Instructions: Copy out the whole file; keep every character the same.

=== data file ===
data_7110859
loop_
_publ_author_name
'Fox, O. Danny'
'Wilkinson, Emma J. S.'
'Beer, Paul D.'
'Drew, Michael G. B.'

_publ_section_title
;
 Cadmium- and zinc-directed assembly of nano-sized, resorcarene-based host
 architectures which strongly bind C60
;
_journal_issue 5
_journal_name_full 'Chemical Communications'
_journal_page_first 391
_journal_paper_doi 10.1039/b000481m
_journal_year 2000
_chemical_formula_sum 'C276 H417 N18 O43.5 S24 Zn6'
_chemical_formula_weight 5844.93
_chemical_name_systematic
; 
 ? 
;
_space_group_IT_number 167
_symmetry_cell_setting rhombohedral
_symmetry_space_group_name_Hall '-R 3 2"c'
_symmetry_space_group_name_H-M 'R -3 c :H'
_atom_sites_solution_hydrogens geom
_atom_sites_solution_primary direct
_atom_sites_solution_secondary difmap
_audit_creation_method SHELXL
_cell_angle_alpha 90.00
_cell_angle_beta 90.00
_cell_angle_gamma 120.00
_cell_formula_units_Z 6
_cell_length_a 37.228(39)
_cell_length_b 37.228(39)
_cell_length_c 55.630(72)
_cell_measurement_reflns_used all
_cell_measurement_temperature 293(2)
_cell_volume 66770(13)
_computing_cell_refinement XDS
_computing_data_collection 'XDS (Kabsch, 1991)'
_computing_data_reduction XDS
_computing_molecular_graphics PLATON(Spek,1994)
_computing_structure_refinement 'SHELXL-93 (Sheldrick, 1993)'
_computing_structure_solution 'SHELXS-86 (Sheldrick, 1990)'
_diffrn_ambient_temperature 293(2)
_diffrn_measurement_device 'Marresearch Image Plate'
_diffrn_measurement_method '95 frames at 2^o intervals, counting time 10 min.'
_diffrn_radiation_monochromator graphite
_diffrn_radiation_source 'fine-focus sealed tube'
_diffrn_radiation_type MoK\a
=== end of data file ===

data_7110859
loop_
_publ_author_name
'Fox, O. Danny'
'Wilkinson, Emma J. S.'
'Beer, Paul D.'
'Drew, Michael G. B.'

_publ_section_title
;
 Cadmium- and zinc-directed assembly of nano-sized, resorcarene-based host
 architectures which strongly bind C60
;
_journal_issue 5
_journal_name_full 'Chemical Communications'
_journal_page_first 391
_journal_paper_doi 10.1039/b000481m
_journal_year 2000
_chemical_formula_sum 'C276 H417 N18 O43.5 S24 Zn6'
_chemical_formula_weight 5844.93
_chemical_name_systematic
; 
 ? 
;
_space_group_IT_number 167
_symmetry_cell_setting rhombohedral
_symmetry_space_group_name_Hall '-R 3 2"c'
_symmetry_space_group_name_H-M 'R -3 c :H'
_atom_sites_solution_hydrogens geom
_atom_sites_solution_primary direct
_atom_sites_solution_secondary difmap
_audit_creation_method SHELXL
_cell_angle_alpha 90.00
_cell_angle_beta 90.00
_cell_angle_gamma 120.00
_cell_formula_units_Z 6
_cell_length_a 37.228(39)
_cell_length_b 37.228(39)
_cell_length_c 55.630(72)
_cell_measurement_reflns_used all
_cell_measurement_temperature 293(2)
_cell_volume 66770(13)
_computing_cell_refinement XDS
_computing_data_collection 'XDS (Kabsch, 1991)'
_computing_data_reduction XDS
_computing_molecular_graphics PLATON(Spek,1994)
_computing_structure_refinement 'SHELXL-93 (Sheldrick, 1993)'
_computing_structure_solution 'SHELXS-86 (Sheldrick, 1990)'
_diffrn_ambient_temperature 293(2)
_diffrn_measurement_device 'Marresearch Image Plate'
_diffrn_measurement_method '95 frames at 2^o intervals, counting time 10 min.'
_diffrn_radiation_monochromator graphite
_diffrn_radiation_source 'fine-focus sealed tube'
_diffrn_radiation_type MoK\a